The words jarred and aroused a sense of impotent anger. Suddenly he wanted to find out more, to hear Elena's side of the matter.

'And how do you feel about the new life you are about to enter?'

'As a man might feel on learning that he is to be imprisoned for the rest of his life.'

The words confirmed what he had suspected from the conversation at table the previous evening. It made the implications all the more unpalatable.

'Then you have no vocation?'

'No vocation, or even a belief in God any more. However, that makes no difference to my family.'

He heard the suppressed anger in her tone, saw it in her eyes. He could well understand it too. More than ever the whole business seemed criminal.

'I'm truly sorry. Is there nothing that can be done to change their minds?'

'They are quite resolved and will not bend.'

'They might show some compassion.'

'They have none. I am twenty-three years old, unmarried and with no prospect of being so. I am therefore a liability they mean to be rid of, and a convent is the ideal place. The method is respectable, discreet and permanent.'

He knew she was right and, even though it was none of his affair, he could not help but feel pity for her predicament and disgust for the perpetrators.

Elena lifted her chin. 'I think that you have heard quite enough of my woes. Let us speak of something else.'


'Tell me about your brother, the one whose death has occasioned this visit. I think you must have been very fond of him to travel so great a distance.'

'Jamie was the brother I looked up to most. He was a hero to me when we were younger. I wanted to be just like him.' He smiled wryly. 'It always seemed like a big pair of shoes to fill.'

The smile, albeit transitory, suggested hidden warmth behind the cool English reserve. She sensed there was more here than met the eye and was intrigued.

'Have you other brothers and sisters?'

'Two sisters and three brothers, although Jamie is gone now and the youngest, Edward, died at Waterloo.'

'I'm sorry.'

'It was a terrible blow to all the family, but our father took it hardest. He'd already lost Jamie, you see, and when he received the news of Edward's demise…well, it affected the balance of his mind.'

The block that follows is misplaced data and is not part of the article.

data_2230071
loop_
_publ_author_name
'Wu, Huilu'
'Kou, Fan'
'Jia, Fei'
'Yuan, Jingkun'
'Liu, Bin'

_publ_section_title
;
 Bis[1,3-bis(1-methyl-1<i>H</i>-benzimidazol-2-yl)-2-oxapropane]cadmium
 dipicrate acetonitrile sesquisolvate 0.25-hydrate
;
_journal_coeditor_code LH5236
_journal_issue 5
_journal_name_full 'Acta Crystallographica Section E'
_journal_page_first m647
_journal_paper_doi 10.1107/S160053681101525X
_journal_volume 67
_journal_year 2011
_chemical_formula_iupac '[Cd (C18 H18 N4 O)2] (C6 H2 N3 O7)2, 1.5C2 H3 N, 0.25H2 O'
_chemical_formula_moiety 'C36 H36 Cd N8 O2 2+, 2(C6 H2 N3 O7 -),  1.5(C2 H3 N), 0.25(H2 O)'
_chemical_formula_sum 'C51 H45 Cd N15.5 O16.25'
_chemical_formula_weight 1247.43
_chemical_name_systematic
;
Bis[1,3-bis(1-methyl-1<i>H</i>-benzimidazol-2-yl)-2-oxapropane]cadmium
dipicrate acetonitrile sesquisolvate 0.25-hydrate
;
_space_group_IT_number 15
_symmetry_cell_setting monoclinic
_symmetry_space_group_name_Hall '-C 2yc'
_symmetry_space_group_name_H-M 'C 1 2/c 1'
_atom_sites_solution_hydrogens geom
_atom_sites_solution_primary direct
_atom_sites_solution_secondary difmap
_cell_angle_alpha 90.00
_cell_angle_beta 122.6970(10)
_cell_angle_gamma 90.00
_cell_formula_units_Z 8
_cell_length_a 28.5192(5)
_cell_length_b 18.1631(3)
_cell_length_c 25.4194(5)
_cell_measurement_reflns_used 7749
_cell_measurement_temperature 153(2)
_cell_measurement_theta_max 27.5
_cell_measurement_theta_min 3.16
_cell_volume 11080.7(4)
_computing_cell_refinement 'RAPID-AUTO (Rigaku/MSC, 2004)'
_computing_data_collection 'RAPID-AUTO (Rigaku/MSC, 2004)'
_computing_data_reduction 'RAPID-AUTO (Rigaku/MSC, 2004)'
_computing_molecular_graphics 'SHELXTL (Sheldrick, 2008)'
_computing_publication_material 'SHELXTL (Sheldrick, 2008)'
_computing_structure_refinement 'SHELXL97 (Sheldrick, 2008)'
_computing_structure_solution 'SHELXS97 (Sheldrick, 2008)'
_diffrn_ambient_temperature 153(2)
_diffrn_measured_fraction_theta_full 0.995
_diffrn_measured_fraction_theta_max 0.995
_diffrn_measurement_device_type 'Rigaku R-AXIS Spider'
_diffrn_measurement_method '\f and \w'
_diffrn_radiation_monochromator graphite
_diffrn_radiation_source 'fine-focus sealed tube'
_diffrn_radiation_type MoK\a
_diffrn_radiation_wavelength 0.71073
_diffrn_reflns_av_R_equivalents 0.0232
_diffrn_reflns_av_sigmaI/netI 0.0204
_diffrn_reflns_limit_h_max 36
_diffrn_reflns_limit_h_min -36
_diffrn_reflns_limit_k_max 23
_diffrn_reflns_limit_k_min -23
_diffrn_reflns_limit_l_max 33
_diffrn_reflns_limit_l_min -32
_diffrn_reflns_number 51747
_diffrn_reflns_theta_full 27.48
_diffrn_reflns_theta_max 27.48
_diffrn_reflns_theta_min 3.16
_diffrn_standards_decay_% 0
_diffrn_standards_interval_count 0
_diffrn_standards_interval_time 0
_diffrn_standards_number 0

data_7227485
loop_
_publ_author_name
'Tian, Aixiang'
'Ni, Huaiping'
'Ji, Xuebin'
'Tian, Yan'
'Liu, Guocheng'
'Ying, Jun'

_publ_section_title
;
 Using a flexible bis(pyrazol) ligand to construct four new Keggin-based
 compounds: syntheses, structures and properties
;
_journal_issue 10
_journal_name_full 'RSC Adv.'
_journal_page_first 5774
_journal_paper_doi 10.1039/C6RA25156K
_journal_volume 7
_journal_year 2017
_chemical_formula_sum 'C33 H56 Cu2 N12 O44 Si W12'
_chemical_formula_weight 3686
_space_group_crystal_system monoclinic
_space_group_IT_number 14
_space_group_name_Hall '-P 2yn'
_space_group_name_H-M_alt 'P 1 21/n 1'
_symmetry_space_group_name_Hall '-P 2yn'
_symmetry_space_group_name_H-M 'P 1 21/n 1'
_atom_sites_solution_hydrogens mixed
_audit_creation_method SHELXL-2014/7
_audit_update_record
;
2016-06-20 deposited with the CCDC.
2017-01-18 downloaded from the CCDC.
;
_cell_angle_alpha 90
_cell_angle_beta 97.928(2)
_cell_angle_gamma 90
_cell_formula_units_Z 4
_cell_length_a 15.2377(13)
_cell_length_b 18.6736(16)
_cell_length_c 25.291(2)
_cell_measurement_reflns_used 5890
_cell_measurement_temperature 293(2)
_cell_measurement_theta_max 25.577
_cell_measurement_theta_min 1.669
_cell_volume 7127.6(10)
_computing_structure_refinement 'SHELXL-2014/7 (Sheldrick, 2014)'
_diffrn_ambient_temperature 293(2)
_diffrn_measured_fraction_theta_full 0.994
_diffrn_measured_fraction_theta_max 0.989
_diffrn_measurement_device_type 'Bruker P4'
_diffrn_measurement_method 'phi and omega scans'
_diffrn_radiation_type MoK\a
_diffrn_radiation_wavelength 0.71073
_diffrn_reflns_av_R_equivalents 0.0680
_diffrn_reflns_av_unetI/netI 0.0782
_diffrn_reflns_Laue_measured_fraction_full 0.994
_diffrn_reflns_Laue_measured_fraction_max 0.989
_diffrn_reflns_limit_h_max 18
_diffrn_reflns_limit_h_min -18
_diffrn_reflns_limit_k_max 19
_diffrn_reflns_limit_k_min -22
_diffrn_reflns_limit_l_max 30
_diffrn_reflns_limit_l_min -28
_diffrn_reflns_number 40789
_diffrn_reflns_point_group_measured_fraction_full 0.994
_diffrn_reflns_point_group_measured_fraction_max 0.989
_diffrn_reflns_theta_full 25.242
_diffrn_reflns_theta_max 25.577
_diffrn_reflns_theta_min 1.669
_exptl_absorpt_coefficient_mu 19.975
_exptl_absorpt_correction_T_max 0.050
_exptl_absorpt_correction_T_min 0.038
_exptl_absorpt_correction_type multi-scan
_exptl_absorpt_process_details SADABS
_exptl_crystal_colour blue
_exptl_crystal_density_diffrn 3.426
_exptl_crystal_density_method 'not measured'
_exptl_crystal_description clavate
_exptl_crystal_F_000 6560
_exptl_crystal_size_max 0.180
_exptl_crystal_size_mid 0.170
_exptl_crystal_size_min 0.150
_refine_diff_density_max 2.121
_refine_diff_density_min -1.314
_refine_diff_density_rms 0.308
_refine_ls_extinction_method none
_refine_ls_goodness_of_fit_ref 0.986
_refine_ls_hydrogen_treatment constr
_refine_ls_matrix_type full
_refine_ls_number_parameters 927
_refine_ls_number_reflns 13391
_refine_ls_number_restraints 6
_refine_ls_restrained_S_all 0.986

'It must have been a terrible time for all concerned.'

He sighed. 'It was. Because his body had not been found there was always a little gleam of hope that, somehow, a miracle might happen and Jamie might come back but, as time went on, hope began to fade. Eventually we had to face the facts, of course.'

'But you have not given up hope of obtaining the proof you need.'

He shook his head. 'No, I have not. As for the rest, it's still hard to accept. I always thought I would know if he were really dead, that I'd feel it in my heart. I suppose that was just a form of denial. A foolish one at that.'

'Not foolish at all, only human. There is not a day goes by that I don't think about my father.'

The empathy evident in her look and tone touched something deep inside him. These were things he had never discussed with anyone, until now. Being accustomed to keeping his stronger emotions out of sight this unwonted openness made him feel exposed and yet, paradoxically, comforted too. It also felt like dangerous ground. He needed to return to a surer footing.

'I hope I haven't come on a wild-goose chase.'

'I think you will discover the truth eventually.'

'I hope so.' Harry sighed. 'Besides, it is only just that the estate should pass to the rightful heir. I need to establish who that is.'

'Of course.'

Discovering the facts relating to Jamie's death was only part of the problem, but Harry knew it would not be fitting to discuss such intimate details here. All the same, it was surprisingly easy to talk to Elena. Disarmingly easy. It behoved him to be careful. Whatever his view of the matter she was forbidden fare in every way. What might be regarded as acceptable attentions to a lady in England might well be regarded as familiarity in Spain where interpretation was much stricter. When marriages were arranged here it was not unusual if the bride and groom didn't meet until their wedding day.

That thought engendered others and he wondered what manner of man Elena's betrothed had been that he would abandon a woman in that way. Did he know what he was losing? Had they even met? He could hardly ask her, but all the same his curiosity increased.

'Tell me about your home,' she went on. 'In what part of England does it lie?'

'The family seat is at Castonbury Park in Derbyshire. That's roughly in the middle of the country.'

'The Montague name is an old and respected one, I think.'

'Our line goes back to the Norman Conquest. One of our ancestors came over with Duke William and was rewarded for his service with lands in England.'

'Do you live in a castle, then?'

'No, although there has been a house at Castonbury since the Middle Ages. The original one changed over time as bits were added to provide more living space. Eventually it was demolished to be replaced with the present house.'

'It must be very grand.'

He smiled faintly. 'Grand enough, I suppose.'

'Do you live there all the time?'

'No, I reside in London for the most part. My work requires it. I visit Castonbury only occasionally now.'

'Your work is with the diplomatic service.'

'That's right. It's how I was able to obtain letters of introduction to your uncle and so begin my investigations about Jamie.'

'I wish you good fortune with that.'